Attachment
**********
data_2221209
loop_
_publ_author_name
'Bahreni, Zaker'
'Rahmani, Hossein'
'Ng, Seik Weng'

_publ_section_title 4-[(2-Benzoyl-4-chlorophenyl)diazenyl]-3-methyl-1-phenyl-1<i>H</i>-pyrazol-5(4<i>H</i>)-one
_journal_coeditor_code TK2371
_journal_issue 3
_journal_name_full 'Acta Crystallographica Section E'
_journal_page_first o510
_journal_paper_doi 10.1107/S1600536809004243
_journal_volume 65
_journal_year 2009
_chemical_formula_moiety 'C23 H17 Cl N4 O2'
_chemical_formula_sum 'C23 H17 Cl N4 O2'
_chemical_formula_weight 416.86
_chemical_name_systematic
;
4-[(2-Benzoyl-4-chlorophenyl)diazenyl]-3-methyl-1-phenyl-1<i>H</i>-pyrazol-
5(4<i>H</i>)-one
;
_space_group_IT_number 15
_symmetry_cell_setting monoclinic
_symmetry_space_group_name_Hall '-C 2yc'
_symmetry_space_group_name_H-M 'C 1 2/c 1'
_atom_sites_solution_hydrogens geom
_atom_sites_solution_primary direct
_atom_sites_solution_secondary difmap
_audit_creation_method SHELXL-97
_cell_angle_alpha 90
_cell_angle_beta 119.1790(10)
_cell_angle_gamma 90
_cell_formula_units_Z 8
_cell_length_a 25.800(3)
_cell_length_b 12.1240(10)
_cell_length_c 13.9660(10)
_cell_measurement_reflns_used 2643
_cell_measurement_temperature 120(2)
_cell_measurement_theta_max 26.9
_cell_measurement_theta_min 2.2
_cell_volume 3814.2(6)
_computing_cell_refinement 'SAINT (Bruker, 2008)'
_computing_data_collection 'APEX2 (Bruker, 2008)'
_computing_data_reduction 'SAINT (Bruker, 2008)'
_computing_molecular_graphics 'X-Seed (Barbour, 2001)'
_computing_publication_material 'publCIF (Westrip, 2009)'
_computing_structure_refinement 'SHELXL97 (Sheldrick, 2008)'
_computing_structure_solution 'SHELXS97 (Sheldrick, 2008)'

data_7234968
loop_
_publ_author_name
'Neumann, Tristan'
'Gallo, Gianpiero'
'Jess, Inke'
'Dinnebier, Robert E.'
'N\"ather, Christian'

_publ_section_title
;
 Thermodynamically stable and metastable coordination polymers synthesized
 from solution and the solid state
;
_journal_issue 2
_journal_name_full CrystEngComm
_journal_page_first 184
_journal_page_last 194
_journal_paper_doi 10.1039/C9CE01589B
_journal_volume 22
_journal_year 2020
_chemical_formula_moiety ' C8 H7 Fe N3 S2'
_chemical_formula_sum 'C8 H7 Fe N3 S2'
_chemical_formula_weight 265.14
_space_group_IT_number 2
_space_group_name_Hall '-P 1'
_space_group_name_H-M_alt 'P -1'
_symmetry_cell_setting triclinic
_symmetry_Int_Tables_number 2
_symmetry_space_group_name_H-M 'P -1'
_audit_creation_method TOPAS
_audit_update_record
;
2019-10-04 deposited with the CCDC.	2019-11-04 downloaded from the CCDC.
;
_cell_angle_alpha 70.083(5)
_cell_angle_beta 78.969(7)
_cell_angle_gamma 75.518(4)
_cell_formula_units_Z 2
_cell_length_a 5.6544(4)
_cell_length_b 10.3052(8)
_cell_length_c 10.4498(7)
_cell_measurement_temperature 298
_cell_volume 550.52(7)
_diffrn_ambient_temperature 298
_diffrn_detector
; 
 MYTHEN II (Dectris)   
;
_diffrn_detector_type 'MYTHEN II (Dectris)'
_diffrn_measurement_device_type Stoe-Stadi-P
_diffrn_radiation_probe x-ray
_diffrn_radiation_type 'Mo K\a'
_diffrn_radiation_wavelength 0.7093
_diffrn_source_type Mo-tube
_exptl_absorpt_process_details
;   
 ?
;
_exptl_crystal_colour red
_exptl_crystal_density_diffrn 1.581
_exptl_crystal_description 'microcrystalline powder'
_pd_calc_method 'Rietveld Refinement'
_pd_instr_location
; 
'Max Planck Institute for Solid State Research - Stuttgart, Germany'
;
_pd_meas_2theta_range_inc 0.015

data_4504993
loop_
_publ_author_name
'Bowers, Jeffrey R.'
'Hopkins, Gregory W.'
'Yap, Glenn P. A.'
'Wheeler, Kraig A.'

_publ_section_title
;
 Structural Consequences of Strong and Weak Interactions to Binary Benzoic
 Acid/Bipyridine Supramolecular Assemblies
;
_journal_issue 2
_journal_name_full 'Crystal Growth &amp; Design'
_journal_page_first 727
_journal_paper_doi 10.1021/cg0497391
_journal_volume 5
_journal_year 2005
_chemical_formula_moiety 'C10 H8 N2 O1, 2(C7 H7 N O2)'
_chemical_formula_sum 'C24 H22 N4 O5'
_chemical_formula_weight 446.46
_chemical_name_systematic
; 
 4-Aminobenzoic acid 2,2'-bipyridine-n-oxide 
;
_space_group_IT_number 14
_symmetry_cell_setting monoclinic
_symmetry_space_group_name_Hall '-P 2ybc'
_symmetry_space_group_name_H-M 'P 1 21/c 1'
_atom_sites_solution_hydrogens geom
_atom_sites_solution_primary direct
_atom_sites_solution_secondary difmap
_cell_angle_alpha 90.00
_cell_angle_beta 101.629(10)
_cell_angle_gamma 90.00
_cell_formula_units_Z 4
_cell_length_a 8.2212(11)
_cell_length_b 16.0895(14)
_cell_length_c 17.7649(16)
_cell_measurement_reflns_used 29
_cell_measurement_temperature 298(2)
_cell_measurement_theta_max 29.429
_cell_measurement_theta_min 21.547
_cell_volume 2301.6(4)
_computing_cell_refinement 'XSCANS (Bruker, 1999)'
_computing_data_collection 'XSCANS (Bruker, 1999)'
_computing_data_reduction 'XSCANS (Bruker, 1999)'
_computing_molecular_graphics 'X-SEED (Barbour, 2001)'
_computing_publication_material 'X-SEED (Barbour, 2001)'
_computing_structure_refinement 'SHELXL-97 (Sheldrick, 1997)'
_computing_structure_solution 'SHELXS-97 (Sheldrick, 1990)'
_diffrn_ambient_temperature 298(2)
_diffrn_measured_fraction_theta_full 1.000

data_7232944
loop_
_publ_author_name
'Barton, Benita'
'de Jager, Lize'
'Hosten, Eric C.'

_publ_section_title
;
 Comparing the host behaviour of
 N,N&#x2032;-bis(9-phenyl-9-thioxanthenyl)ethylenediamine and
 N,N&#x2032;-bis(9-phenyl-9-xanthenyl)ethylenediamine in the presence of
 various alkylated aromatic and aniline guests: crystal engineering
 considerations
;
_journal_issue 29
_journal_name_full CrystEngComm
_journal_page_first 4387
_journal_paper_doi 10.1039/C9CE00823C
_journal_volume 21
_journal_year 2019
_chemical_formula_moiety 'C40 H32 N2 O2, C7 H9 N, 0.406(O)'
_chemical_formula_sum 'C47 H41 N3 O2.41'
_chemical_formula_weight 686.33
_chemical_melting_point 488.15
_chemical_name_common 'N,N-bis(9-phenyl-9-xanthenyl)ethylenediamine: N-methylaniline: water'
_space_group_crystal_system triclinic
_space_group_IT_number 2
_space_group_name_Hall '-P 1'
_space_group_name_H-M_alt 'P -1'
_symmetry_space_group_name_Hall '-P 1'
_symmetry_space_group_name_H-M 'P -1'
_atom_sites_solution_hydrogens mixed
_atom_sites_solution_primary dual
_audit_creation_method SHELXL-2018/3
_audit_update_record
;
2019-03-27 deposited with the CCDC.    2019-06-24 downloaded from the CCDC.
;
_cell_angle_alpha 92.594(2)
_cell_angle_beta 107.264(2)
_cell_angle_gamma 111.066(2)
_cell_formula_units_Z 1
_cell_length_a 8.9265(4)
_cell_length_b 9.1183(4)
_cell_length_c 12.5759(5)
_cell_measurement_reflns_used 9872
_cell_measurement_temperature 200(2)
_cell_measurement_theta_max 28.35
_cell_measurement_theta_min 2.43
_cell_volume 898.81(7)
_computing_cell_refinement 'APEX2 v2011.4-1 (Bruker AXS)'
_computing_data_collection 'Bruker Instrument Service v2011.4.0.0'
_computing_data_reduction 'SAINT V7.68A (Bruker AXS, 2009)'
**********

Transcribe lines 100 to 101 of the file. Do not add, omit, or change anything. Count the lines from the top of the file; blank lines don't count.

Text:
_diffrn_radiation_probe x-ray
_diffrn_radiation_type 'Mo K\a'